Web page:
New York Times, January 28 1922: Farmers Demand Capital and Labor Share in Deflation.

Below is linke to a very interesting historical document. An article from the New York Time arcives about deflationary discussions during the Post World War I 1921 – 1923 Deflationary Recession.

FARMERS DEMAND CAPITAL AND LABOR SHARE IN DEFLATION; National Conference Adopts Broad Declaration, Also a Special One on Railroads. GOMPERS FIGHTS LATTER And Defeats a Proposal to Urge Repeal of Adamson Act and Specify Wage Cut Only. FAVORS WORLD CONFERENCE America Should Join It, Says Resolution Adopted at theFinal Session.

Special to The New York Times.

January 28, 1922, Saturday

Page 1, 1913 words

WASHINGTON, Jan. 27.–Opposing elements in the national agricultural conference forgot most of their differences in the final session today and united in denunciations of those whom they believe are their common enemies. [View full article.]

And here is an overview of the Deflationary Recession itself:

The National Bureau of Economic Research dates the 1921 recession from a general business peak in January 1920 to a trough in July 1921. The recession in the United States was brief relative to the Great Depression later that decade, but it included a very sharp price deflation. The decline in the GNP price deflator from 1920 to 1921 is the largest one-year percentage decline in the series in the more than 120 years covered.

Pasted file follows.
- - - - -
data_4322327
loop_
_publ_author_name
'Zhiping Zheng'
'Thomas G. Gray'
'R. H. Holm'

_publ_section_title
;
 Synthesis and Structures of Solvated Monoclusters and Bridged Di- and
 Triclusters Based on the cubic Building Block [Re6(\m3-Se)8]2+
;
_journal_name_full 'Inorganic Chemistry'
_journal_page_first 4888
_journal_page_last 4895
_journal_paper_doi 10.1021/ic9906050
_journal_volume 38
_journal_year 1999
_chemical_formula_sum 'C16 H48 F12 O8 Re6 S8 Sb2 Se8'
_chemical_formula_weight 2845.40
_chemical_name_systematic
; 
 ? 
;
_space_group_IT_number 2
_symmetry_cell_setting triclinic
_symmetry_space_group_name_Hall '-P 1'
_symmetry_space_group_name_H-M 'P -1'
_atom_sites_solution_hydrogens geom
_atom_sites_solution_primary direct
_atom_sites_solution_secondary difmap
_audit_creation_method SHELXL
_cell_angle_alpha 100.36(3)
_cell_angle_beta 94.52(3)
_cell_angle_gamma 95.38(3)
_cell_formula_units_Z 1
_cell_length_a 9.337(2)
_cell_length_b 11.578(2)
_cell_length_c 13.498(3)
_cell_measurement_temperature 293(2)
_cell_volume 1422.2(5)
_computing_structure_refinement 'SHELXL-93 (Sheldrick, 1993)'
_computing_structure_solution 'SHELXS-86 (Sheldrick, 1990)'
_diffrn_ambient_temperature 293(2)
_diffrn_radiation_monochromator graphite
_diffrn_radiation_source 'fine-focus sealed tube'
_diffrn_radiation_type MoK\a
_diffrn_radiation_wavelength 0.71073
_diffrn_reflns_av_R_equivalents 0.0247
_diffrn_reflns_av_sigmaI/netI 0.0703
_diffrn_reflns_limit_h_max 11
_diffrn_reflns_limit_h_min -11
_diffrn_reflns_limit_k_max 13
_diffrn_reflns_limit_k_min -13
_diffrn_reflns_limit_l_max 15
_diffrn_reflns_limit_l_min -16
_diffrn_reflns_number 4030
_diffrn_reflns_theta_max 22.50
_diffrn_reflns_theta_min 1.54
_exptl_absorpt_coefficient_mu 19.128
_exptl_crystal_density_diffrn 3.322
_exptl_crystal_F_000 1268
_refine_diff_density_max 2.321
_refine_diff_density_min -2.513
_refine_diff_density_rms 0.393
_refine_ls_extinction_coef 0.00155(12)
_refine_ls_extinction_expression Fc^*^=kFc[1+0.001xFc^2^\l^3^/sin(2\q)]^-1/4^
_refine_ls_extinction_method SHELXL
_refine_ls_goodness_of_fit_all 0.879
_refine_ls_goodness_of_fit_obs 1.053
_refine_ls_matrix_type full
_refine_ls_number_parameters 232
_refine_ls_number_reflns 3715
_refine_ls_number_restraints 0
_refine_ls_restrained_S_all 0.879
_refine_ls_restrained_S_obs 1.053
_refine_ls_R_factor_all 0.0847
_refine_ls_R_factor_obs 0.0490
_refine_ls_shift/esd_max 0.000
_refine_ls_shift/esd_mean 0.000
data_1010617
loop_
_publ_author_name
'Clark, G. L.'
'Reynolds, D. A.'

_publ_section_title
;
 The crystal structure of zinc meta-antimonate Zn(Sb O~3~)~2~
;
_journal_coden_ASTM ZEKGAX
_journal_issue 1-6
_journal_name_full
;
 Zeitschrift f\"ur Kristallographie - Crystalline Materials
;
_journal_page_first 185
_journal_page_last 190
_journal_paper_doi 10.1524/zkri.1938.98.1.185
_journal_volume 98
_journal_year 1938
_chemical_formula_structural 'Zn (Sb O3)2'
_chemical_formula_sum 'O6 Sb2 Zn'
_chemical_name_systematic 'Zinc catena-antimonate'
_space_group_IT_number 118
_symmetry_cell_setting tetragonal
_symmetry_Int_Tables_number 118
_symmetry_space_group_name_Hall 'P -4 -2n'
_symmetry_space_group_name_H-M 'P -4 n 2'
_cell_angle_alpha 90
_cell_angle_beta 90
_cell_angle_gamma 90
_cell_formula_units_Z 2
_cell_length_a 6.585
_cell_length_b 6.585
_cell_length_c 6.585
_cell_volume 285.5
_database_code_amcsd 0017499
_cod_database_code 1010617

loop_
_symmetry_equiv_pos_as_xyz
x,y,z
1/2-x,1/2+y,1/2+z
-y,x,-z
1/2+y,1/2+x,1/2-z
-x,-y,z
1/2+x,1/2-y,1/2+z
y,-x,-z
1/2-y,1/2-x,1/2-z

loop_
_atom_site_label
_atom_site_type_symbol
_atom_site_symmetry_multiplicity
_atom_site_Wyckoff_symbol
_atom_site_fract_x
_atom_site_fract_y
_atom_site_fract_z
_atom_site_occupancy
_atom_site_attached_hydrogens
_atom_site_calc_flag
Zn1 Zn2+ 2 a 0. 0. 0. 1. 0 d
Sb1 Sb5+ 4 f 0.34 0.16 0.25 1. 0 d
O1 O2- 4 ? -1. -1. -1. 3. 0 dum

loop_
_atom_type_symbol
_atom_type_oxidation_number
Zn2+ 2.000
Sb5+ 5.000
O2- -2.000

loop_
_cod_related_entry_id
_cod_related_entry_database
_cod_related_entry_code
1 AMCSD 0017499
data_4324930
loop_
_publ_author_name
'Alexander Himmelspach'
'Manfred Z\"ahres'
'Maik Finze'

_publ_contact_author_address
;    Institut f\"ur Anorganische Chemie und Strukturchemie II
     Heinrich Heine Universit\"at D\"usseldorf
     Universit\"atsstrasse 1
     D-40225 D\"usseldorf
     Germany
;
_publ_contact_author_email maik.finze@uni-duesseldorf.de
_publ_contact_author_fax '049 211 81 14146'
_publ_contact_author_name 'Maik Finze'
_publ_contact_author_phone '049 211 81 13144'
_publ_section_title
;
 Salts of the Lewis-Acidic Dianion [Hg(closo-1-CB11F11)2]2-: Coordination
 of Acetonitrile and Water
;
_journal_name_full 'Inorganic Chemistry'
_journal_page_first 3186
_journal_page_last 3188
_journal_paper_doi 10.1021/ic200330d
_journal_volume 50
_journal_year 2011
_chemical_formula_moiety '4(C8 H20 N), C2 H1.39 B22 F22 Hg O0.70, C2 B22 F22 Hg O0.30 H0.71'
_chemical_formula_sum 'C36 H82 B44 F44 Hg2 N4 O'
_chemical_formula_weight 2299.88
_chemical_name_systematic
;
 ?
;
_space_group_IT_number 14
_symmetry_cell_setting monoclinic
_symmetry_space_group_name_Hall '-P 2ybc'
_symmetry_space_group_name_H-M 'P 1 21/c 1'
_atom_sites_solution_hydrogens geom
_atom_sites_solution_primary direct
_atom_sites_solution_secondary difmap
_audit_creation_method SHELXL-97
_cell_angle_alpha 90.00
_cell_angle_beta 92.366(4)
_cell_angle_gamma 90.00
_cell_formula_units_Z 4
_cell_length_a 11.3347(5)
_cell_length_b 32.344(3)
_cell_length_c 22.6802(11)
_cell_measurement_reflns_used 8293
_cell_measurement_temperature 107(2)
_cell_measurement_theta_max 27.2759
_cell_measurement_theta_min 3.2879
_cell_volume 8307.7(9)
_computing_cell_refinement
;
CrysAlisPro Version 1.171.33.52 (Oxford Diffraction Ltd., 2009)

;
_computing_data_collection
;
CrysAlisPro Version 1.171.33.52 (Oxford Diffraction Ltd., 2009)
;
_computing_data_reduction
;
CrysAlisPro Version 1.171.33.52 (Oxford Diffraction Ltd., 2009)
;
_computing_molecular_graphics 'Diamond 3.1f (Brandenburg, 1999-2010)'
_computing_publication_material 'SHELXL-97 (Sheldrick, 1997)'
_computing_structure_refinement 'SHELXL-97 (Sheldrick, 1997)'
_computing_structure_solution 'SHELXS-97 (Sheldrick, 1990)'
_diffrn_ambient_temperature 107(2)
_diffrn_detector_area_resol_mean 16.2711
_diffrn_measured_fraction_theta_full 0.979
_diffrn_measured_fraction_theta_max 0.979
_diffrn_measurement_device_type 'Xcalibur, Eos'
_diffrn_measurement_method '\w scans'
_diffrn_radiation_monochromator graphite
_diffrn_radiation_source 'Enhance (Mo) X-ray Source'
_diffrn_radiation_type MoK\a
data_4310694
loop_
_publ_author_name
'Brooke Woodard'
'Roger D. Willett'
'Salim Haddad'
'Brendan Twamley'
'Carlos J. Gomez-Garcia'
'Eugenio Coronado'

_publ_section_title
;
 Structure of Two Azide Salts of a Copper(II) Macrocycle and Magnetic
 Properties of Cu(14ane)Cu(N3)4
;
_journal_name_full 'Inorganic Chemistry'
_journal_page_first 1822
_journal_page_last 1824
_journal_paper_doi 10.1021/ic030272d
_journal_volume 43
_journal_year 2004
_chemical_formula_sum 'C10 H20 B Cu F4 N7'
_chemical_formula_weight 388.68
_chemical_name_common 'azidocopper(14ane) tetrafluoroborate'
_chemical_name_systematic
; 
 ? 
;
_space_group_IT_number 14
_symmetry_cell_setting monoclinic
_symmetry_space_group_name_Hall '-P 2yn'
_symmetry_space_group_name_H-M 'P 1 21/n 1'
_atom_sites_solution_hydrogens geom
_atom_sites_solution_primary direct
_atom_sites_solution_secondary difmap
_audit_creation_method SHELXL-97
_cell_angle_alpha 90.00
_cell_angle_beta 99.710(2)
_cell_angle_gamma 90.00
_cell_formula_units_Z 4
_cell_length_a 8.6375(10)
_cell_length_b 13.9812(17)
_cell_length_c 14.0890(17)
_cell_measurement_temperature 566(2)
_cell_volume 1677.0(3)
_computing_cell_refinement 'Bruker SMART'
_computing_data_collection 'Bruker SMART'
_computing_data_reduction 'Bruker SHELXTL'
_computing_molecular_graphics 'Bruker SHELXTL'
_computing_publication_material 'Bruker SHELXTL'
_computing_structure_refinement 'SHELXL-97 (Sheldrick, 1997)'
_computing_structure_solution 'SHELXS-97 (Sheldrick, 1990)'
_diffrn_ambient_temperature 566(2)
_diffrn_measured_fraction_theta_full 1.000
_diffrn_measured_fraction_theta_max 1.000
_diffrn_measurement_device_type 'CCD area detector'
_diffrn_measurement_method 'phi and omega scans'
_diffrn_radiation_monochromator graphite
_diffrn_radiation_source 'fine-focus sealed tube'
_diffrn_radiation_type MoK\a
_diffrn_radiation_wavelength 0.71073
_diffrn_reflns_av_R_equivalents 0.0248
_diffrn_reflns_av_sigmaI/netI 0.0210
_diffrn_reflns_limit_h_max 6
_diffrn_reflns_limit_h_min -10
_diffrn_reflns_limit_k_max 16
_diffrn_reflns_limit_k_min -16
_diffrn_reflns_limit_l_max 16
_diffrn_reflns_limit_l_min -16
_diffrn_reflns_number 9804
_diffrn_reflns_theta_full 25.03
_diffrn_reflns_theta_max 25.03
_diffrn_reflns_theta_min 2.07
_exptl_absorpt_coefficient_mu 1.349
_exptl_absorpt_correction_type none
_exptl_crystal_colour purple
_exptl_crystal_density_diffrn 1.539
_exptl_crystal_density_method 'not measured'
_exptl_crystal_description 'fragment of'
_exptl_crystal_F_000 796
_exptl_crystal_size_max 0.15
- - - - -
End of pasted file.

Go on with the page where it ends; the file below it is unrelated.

Various estimates show that one-year deflation figures were 18 percent, 13.0 percent, and 14.8 percent, respectively. The closest comparator is the 11.5 percent deflation recorded for 1931-32, the third year of the Great Depression. Wholesale prices declined by 36.8 percent for 1920-21, the largest one-year decline on record, going back at least to the American Revolutionary War period. The 1921 deflation contains another striking feature. Not only was it sharp, it was large relative to the accompanying decline in real product. The ratio of the percentage decline in the GNP deflator for 1920-21 to the percentage decline in real GNP is 2.6 using the Department of Commerce figures. By contrast, during 1929-30, the first year of the Great Depression, the GNP deflator declined by 2.7 percent and real GNP by 9.4 percent, for a ratio of 0.3. The ratios of the percentage decline in GNP prices to the percentage decline in real GNP for 1930-31, 1931-32, 1932-33, and 1937-38, the other Great Depression years in which real GNP declined, were 1.0, 0.9, 1.2, and 0.3, respectively, all well below the 1920-21 figures.

Deflation was so sharp, both in itself and in relation to the decline in real product, because the deflation was produced by a sharp decline in aggregate demand combined with an increase in aggregate supply, a supply increase in which deflationary expectations played a prominent role.

A buoyant expansion followed the severe contraction of 1920-1921. In the 22 months after the depression bottom, industrial production rose 63%, the money stock expanded by 14%, and wholesale prices rose by 9%. Net national product rose 23% in the corresponding two calendar years.

Note, that because there was not government attempts to prop up the asset prices and interfere into normal economic cycle. The recession was painful, but very quick compared to the Great Depression and Japanese deflatinary malaise that has now entered its second decade. Current policies of the US Government, the privately owned Federal Reserve and in fact all other governments in the world are telling us that this current economic downturn will prove to be very very long.


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